Twain on Harriet Shelley
(Content warning for mention of suicide.)
The Complete Essays of Mark Twain includes a long 1894 piece titled “In Defense of Harriet Shelley.” Twain had just encountered Edward Dowden’s book The Life of Percy Bysshe Shelley; in addition to objecting to Dowden’s florid writing style, Twain objected very strongly to Dowden’s insinuation that Percy Shelley’s first wife, Harriet Shelley, had been unfaithful. (In this entry, I’ll mostly call everyone by given names for ease of phrasing.)
The gist of the history, as I understand it, is that a couple of years into Percy and Harriet’s marriage, Percy met and fell for a young married woman named Cornelia Turner. Percy more or less abandoned Harriet for a while, living with Cornelia’s family for a month. He eventually came back to Harriet (possibly after having been sent away by Cornelia’s family), but then met and fell for yet another young woman, Mary Godwin. He ran off with Mary (and got her pregnant), leaving behind a pregnant Harriet. A couple years later, Harriet killed herself; Percy then married Mary.
Dowden’s version of the motivations behind this story is that Percy went to Cornelia and Mary for comfort because he was so distraught by Harriet doing things like hiring a wet-nurse, and it was only natural that one like Percy who had been treated so cruelly by one like Harriet should end up accidentally falling for other women.
Twain’s version (I’m heavily paraphrasing and oversimplifying) is that Percy made a habit of wandering off and falling for other women (“To the end of his days he liked to be in love with two women at once” —p. 147 of this book), and that it was only natural that Harriet would be unhappy about that.
There were a couple of things that I found especially interesting about Twain’s essay:
- Twain notes a couple of times that we have lots of letters and poems and such written by Percy and various other people involved in these events, but almost nothing written by Harriet. “[Harriet] is always silent—we are never allowed to hear from her.” (p. 131.) And, later in the essay: “all letters to her or about her, with almost every scrap of her own writing, had been diligently mislaid, leaving her case destitute of a voice…” (p. 154) That reminded me of the bit from Hamilton about Eliza removing herself from the narrative. In both contexts, I find it a compelling and sad image—we don’t know what the women in question thought, because what they wrote is gone. (Eliza’s case is different from Harriet’s, in that Eliza destroyed that material herself; but from a later reader’s point of view, the resulting absence of information is similar.)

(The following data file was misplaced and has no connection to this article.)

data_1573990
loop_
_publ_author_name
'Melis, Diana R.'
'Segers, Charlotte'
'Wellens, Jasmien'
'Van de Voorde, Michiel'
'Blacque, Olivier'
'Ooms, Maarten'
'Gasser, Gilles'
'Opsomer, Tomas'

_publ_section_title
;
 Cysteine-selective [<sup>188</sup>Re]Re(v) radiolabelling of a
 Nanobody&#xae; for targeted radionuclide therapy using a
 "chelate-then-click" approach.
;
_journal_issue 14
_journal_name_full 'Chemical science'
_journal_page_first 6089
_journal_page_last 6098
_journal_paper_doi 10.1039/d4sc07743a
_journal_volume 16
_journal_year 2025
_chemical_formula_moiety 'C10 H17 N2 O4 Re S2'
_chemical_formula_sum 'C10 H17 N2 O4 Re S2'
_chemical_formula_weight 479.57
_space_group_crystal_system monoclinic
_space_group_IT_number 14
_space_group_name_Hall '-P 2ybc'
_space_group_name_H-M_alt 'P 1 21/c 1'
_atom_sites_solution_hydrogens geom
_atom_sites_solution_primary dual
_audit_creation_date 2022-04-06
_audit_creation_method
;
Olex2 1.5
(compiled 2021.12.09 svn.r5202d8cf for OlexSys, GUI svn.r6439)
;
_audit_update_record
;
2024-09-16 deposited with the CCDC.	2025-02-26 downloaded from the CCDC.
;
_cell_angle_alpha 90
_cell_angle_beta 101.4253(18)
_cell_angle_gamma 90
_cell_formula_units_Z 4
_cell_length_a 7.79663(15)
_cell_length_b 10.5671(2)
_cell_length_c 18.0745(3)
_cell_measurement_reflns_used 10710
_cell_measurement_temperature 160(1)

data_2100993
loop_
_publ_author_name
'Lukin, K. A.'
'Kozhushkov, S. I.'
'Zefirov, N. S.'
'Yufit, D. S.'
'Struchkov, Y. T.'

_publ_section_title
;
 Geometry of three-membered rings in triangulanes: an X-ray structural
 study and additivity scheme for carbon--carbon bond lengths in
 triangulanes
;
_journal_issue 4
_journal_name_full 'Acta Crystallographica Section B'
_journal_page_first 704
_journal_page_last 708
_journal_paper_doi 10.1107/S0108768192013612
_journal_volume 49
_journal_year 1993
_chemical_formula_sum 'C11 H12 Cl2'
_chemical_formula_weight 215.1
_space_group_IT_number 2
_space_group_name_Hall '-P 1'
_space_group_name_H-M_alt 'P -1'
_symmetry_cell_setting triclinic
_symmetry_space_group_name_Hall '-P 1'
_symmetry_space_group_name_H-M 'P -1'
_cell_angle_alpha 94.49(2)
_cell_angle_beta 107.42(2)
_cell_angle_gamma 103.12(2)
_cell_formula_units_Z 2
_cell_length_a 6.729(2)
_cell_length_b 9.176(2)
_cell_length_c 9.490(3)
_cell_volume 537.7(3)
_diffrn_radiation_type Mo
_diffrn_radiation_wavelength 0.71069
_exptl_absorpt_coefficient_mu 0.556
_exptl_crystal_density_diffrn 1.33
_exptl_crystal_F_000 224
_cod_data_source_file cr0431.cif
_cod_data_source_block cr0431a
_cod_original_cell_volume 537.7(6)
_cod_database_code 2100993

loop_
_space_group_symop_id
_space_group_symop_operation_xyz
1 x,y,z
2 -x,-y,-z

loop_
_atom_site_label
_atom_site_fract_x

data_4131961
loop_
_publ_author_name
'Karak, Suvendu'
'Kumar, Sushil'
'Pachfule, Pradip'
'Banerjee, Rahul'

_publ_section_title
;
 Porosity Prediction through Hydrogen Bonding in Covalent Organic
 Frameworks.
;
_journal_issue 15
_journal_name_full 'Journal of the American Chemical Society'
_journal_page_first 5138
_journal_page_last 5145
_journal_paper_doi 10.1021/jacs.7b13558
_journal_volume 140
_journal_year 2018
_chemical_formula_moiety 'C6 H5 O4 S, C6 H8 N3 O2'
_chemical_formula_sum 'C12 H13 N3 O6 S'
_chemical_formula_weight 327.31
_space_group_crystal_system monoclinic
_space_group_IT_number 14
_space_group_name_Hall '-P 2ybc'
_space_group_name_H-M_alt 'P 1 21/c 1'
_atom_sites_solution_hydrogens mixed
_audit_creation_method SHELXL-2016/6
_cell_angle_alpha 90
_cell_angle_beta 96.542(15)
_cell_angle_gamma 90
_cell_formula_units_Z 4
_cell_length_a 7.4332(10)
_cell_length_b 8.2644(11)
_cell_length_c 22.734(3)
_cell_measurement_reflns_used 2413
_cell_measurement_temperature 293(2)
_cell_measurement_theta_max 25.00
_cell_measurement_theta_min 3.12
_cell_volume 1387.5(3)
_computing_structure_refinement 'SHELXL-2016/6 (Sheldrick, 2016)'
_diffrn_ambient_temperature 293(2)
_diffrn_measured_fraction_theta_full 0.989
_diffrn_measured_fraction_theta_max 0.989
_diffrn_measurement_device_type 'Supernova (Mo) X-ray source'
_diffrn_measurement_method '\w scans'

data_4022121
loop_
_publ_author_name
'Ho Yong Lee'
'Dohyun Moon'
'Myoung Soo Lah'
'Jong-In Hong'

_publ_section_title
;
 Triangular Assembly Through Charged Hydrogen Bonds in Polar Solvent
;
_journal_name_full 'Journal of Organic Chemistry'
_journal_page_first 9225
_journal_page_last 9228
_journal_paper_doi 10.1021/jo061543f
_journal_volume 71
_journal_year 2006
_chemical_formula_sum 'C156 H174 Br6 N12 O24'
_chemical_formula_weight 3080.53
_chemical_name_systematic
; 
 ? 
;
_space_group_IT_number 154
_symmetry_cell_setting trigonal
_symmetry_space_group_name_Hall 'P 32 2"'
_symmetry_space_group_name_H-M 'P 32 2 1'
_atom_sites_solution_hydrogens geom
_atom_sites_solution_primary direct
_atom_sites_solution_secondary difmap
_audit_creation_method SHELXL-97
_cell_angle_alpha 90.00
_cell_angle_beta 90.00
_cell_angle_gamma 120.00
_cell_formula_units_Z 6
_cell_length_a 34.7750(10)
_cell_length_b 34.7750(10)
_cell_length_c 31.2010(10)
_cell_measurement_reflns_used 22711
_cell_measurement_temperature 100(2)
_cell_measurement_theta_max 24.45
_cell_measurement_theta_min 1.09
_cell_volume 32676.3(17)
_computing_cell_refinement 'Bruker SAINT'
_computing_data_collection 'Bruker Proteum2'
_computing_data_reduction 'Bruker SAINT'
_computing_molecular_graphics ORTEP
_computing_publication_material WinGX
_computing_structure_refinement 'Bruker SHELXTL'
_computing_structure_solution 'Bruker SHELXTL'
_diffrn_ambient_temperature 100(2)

- Twain gets entertainingly snarky about Percy a couple of times. For example: at one point, he quotes Dowden as writing (in the context of Percy and Mary getting together) “The desire to assuage the suffering of one whose happiness has grown precious to us may become a hunger of the spirit[…]” Twain responds to that by agreeing that that must be what happened between Percy and Mary: “He told her about the wet-nurse, she told him about political justice; he told her about the deadly sister-in-law, she told him about her mother; he told her about the bonnet-shop, she murmured back about the rights of woman; then he assuaged her, then she assuaged him; then he assuaged her some more, next she assuaged him some more; then they both assuaged one another simultaneously; and so they went on by the hour assuaging and assuaging and assuaging, until at last what was the result? They were in love.” (p. 150)
- Another example: Twain mentions Percy’s love poems, but notes that they are “good for this day and train only,” like a train ticket—that is, “We are able to believe that [the poems] spoke the truth for that one day, but we know by experience that they could not be depended on to speak it the next.” (p. 151)
- As I mentioned in my previous post, I just learned about William Godwin, who was Mary Wollstonecraft’s husband and Mary Shelley’s father. It was a little surprising to me in this essay to see Twain talk quite a bit about William, and about Mary Shelley, but to refer to William’s wife only briefly and only as “Mrs. Godwin,” and to say some uncomplimentary things about her. Eventually I looked up the situation and learned that Mary Wollstonecraft had died shortly giving birth to Mary, and that Twain’s references to “Mrs. Godwin” referred to Godwin’s second wife, Mary Jane Godwin (who Wikipedia notes was “the only female publisher of substance in the London literary world of the early 1800s”). …Anyway, Twain was apparently not a fan of William Godwin: “Godwin was not without self-appreciation; indeed, it may be conjectured that from his point of view the last syllable of his name was surplusage.” (p. 148)